# Efficient verification of Kemeny-optimal rankings

The problem of finding a Kemeny optimal aggregation is as follows: Given items $1 \ldots n$ and a list of partial rankings $q_i$ (i.e. permutations of subsets) of these items, find a ranking $r$ of $1\ldots n$ that minimizes $\sum_i d(r, q_i)$. Where $d(r, q)$ is defined as a count of the number of pairs on which $r$ and $q$ agree, scaled so that complete agreement is 1 (i.e. scaled by $k(k-1)/2$ where $k = |q|$).

Finding a Kemeny-optimal solution is known to be NP-hard in n (not surprising, it's an optimisation problem on a search space of size $n!$). What I'm wondering is if it's in fact NP-complete - if there's an (efficient?) polynomial time algorithm for verifying if a given ranking is in fact Kemeny optimal. I've seen a paper or two claiming it is, but I've not been able to find any papers which prove it. (Possibly because I live and work outside the academic firewall). Any references / ideas?

• NP is a class of decision problems. But I don't see which decision problem you're talking about, because your problem looks like an optimization problem. It'd be helpful if you could give references to the papers you've seen. Apr 11, 2011 at 13:09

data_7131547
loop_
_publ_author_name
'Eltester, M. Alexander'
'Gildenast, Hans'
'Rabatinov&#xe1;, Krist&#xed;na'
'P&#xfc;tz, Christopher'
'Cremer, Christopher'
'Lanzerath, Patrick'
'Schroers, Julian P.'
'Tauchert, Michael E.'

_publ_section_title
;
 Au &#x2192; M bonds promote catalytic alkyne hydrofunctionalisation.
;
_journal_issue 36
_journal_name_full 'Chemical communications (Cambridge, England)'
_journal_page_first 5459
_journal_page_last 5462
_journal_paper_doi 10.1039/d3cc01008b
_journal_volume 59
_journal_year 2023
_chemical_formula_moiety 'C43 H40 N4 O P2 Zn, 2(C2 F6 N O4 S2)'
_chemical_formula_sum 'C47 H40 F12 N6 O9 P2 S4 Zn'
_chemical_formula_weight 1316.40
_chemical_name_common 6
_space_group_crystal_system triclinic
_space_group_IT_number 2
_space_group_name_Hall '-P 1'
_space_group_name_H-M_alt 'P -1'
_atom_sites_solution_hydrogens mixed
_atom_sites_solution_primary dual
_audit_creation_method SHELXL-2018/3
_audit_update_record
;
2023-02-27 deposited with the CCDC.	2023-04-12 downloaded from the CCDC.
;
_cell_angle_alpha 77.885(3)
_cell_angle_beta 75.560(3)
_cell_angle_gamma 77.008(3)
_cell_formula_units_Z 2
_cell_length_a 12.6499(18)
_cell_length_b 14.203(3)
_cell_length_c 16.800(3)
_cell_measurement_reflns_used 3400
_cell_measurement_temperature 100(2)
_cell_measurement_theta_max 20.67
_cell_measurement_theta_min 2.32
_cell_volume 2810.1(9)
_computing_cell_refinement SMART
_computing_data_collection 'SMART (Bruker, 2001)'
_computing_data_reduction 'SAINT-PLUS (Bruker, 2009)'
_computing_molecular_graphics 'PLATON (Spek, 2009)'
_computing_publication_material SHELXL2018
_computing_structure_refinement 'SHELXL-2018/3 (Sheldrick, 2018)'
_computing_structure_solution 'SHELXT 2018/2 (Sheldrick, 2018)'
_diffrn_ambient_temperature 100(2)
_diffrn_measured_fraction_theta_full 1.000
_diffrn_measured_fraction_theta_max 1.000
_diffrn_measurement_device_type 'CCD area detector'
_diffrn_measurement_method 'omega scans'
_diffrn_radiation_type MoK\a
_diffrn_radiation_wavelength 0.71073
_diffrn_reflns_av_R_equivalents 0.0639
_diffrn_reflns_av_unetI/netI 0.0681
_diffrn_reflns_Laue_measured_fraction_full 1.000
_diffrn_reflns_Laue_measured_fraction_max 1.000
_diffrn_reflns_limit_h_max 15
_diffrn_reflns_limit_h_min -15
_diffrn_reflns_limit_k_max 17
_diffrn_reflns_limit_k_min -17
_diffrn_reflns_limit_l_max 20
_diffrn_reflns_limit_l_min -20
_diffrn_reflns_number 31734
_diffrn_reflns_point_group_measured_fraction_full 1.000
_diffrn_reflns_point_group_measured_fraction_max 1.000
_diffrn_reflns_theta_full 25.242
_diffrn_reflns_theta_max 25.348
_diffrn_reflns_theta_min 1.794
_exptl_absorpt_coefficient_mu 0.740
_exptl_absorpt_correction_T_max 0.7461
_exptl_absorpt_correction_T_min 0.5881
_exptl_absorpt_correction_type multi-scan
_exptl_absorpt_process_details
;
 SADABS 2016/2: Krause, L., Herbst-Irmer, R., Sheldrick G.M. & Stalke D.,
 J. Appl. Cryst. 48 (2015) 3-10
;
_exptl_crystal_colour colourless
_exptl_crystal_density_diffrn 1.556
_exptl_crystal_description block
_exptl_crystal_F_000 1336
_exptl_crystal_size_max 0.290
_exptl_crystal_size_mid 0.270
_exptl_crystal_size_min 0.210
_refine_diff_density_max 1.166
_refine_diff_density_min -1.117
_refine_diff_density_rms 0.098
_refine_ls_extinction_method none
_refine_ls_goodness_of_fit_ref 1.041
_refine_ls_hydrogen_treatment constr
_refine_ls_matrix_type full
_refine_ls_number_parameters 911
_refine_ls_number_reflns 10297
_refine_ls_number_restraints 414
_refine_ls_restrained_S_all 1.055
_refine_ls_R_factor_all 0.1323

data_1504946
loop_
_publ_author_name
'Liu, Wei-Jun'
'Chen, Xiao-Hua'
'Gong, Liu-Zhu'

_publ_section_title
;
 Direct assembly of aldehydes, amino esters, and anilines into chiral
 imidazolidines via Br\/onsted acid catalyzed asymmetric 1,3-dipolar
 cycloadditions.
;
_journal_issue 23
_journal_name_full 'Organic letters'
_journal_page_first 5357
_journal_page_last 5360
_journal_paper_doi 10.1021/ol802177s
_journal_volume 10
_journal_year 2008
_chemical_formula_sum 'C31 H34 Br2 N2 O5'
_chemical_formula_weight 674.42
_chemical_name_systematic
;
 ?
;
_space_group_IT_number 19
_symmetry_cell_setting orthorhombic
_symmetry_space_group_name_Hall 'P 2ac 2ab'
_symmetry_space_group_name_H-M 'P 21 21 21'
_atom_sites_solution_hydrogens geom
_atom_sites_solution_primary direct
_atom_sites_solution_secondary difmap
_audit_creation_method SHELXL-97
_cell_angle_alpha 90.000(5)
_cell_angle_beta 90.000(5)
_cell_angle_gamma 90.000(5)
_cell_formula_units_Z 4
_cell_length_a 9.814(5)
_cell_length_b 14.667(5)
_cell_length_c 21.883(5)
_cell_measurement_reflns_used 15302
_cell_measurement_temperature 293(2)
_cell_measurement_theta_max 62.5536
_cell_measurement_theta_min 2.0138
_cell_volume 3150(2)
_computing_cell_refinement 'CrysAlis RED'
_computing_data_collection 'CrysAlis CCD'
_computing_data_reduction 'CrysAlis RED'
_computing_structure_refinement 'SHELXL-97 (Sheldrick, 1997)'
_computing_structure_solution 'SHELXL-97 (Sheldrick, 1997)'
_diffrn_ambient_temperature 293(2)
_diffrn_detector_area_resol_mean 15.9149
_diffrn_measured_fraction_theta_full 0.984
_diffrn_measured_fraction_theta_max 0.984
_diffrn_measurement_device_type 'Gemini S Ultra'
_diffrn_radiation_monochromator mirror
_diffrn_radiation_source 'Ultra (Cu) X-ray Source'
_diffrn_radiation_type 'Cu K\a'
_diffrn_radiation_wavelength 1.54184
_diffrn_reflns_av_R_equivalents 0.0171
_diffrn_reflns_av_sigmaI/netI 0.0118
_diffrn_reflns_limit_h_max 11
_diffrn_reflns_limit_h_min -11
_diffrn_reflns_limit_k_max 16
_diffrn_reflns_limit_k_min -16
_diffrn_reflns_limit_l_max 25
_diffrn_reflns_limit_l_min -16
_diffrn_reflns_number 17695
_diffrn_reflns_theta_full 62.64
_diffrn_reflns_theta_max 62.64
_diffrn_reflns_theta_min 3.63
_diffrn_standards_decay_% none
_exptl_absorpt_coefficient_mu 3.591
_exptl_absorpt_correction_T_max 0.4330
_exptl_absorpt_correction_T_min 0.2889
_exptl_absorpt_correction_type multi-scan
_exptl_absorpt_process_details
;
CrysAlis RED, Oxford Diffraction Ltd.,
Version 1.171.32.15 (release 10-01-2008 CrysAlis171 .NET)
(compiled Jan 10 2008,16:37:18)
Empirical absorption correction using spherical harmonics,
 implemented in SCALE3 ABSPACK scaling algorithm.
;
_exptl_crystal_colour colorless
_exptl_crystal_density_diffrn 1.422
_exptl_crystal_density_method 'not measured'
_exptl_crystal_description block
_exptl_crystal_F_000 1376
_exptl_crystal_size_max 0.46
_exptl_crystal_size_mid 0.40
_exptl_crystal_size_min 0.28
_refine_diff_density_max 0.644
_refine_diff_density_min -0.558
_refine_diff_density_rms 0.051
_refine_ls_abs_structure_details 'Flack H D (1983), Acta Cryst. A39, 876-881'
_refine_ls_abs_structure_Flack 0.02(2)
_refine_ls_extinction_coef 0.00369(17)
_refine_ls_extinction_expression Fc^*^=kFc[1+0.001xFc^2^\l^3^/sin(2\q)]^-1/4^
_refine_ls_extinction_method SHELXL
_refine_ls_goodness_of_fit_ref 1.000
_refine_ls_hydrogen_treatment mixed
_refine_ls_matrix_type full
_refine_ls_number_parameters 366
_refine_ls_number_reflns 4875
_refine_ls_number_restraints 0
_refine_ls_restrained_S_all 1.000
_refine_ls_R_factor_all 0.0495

• The obvious decision variant is NP-complete trivially, since evaluating the cost of a ranking is easy to do. Did you mean something else ? Apr 11, 2011 at 16:10
• Evaluating the cost of a ranking isn't sufficient to verify that it's optimal. Am I misunderstanding what you mean? Apr 12, 2011 at 7:28
• I suppose focusing on the NP-complete nature of this is a red herring. Really all I'm interested in is if there's a more efficient way to verify if a given ranking is optimal than actually trying to optimise it. Apr 12, 2011 at 7:29
• @DRMaclver: That's why you need to specify which decision problem you're talking about. "The obvious decision variant" is "Given items, a list of partial rankings q_i over the items and a number b, decide whether there exists a ranking r such that the sum of d(q_i,r) is at most b". If you're talking about this decision problem, I have nothing to add more than the comment of Suresh. Apr 12, 2011 at 14:22

Input: An election ($n$ partial or full rankings of $m$ candidates) and a positive integer $k$.
Question:: Is there a ranking with $\sum_i d(r, q_i) \leq k$?
However, the problem you describe above looks more like an optimization problem. To answer your question I refer to the Kemeny Winner problem which is $P_{||}^{NP}$-complete (see [Hemaspaandra, Spakowski, Vogel, TCS 2005]). Thus, already deciding whether a candidate is an (optimal) winner in Kemeny's system is presumable not in NP.